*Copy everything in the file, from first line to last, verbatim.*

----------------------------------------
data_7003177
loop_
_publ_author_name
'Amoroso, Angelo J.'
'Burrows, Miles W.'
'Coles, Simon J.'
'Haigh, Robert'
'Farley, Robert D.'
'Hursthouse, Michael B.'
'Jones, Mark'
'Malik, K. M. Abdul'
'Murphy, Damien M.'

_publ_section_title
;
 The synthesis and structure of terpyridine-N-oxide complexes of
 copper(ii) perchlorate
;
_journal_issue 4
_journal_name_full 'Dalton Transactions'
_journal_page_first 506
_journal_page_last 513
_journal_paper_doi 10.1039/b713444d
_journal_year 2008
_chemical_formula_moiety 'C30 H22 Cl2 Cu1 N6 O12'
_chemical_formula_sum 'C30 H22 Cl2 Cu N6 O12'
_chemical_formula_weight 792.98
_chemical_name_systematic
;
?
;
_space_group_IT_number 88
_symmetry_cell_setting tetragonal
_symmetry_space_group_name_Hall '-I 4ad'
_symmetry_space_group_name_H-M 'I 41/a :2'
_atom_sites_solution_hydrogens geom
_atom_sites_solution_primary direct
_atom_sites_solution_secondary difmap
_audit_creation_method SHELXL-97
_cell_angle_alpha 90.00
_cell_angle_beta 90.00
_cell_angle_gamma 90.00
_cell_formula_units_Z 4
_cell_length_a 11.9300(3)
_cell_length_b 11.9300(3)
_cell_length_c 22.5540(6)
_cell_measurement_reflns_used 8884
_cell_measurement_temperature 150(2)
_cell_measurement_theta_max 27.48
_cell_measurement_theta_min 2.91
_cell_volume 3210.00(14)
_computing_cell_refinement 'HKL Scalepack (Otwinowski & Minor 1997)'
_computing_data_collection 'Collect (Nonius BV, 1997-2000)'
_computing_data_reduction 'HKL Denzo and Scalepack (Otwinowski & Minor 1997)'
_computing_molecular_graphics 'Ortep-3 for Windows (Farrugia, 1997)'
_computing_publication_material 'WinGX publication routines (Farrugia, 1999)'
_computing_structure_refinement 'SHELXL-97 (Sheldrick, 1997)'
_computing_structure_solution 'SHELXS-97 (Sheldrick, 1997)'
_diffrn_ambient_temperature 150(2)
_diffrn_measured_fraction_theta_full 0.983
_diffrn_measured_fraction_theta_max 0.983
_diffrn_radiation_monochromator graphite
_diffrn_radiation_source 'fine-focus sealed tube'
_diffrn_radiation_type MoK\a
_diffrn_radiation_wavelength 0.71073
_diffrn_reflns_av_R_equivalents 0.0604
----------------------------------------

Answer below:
data_7003177
loop_
_publ_author_name
'Amoroso, Angelo J.'
'Burrows, Miles W.'
'Coles, Simon J.'
'Haigh, Robert'
'Farley, Robert D.'
'Hursthouse, Michael B.'
'Jones, Mark'
'Malik, K. M. Abdul'
'Murphy, Damien M.'

_publ_section_title
;
 The synthesis and structure of terpyridine-N-oxide complexes of
 copper(ii) perchlorate
;
_journal_issue 4
_journal_name_full 'Dalton Transactions'
_journal_page_first 506
_journal_page_last 513
_journal_paper_doi 10.1039/b713444d
_journal_year 2008
_chemical_formula_moiety 'C30 H22 Cl2 Cu1 N6 O12'
_chemical_formula_sum 'C30 H22 Cl2 Cu N6 O12'
_chemical_formula_weight 792.98
_chemical_name_systematic
;
?
;
_space_group_IT_number 88
_symmetry_cell_setting tetragonal
_symmetry_space_group_name_Hall '-I 4ad'
_symmetry_space_group_name_H-M 'I 41/a :2'
_atom_sites_solution_hydrogens geom
_atom_sites_solution_primary direct
_atom_sites_solution_secondary difmap
_audit_creation_method SHELXL-97
_cell_angle_alpha 90.00
_cell_angle_beta 90.00
_cell_angle_gamma 90.00
_cell_formula_units_Z 4
_cell_length_a 11.9300(3)
_cell_length_b 11.9300(3)
_cell_length_c 22.5540(6)
_cell_measurement_reflns_used 8884
_cell_measurement_temperature 150(2)
_cell_measurement_theta_max 27.48
_cell_measurement_theta_min 2.91
_cell_volume 3210.00(14)
_computing_cell_refinement 'HKL Scalepack (Otwinowski & Minor 1997)'
_computing_data_collection 'Collect (Nonius BV, 1997-2000)'
_computing_data_reduction 'HKL Denzo and Scalepack (Otwinowski & Minor 1997)'
_computing_molecular_graphics 'Ortep-3 for Windows (Farrugia, 1997)'
_computing_publication_material 'WinGX publication routines (Farrugia, 1999)'
_computing_structure_refinement 'SHELXL-97 (Sheldrick, 1997)'
_computing_structure_solution 'SHELXS-97 (Sheldrick, 1997)'
_diffrn_ambient_temperature 150(2)
_diffrn_measured_fraction_theta_full 0.983
_diffrn_measured_fraction_theta_max 0.983
_diffrn_radiation_monochromator graphite
_diffrn_radiation_source 'fine-focus sealed tube'
_diffrn_radiation_type MoK\a
_diffrn_radiation_wavelength 0.71073
_diffrn_reflns_av_R_equivalents 0.0604